Law enforcement encounter a variety of individuals during their careers. While substance use and mental illness are discussed and trained for, there are also certain medical conditions and diseases that can affect normal communication. These conditions and diseases must also be taught to officers to prepare them to help any and every individual in their community.
For example, neurocognitive disorders (NCD’s) affect memory, understanding, task performance and much more1. The most overwhelmingly common NCD is Alzheimer’s Disease, and in the past all NCD’s were classified as dementia, when in fact there are multiple types and levels. NCD’s are typically associated with the elderly since it is most prevalent in people 65 years of age are older, but it is not exclusive to this age group.
The way NCD’s work is by causing damage to brain cells. The damage gradually makes symptoms more and more noticeable over time. Sometimes it is not immediately apparent that someone has an NCD – at times it takes a few moments for signs to appear. In general, symptoms law enforcement officers may notice and want to look out for include:
- Memory impairment
- Difficulty concentrating
- Getting lost or misplacing items frequently
- Poor judgment in decision making
Some of these symptoms do not always reflect Alzheimer’s or other similar diseases, but also traumatic brain injury or substance abuse. Law enforcement officers must also be aware that those with NCD’s have the possibility of becoming verbally or physically aggressive.
Officers can strategically communicate with those who have NCD’s by doing the following2:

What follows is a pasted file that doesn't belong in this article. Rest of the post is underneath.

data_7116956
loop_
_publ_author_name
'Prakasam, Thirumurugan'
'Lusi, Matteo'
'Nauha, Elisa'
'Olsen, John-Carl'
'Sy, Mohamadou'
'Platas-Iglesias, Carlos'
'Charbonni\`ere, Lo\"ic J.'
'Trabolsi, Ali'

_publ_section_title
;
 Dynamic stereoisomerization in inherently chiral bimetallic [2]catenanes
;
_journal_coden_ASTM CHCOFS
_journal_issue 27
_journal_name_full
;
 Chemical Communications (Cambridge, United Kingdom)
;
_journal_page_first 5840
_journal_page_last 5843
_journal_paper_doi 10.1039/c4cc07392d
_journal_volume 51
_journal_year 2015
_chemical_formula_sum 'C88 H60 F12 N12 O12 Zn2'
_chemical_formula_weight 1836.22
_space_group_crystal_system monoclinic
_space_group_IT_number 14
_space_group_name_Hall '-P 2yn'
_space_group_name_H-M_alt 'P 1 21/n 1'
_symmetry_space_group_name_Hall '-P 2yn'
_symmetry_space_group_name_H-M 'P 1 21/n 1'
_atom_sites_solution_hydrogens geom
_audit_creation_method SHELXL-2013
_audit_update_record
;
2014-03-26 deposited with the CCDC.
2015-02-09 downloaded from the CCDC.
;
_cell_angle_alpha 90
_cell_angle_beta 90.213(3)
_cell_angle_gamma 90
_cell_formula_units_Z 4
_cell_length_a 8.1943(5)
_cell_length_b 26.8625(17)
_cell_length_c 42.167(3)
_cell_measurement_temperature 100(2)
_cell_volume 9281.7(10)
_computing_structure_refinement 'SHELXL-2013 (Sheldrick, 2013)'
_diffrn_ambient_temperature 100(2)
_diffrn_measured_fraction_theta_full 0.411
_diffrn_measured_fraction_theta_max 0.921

- Identify yourself
- Speak slowly and non-threatening
- Ask one question at a time, allowing the individual to respond
- Repeat questions and phrases as necessary
- Avoid confrontation
‘Neurocognitive Disorders’ is a section of VirTra’s “Mental Illness” curriculum. With a 12-page instructor guide, slideshow presentation and testing materials, law enforcement instructors can familiarize trainees with dementia and NCD’s. The coursework is designed to be used alongside simulated scenarios to allow ‘learning by doing.’
The entire “Mental Illness” set of V-VICTA® curriculum contains 15 hours of detailed coursework certified by IADLEST. To learn about how V-VICTA can be incorporated into your department’s training, contact a specialist.
- Psychology Today. (2019). Neurocognitive Disorders (Mild and Major). Retrieved from https://www.psychologytoday.com/us/conditions/neurocognitive-disorders-mild-and-major
- Alzheimer’s Association. (2006). Safe Return, Alzheimer’s disease: Guide for Law Enforcement. Retrieved from https://www.alz.org/national/documents/SafeReturn_lawenforcement.pdf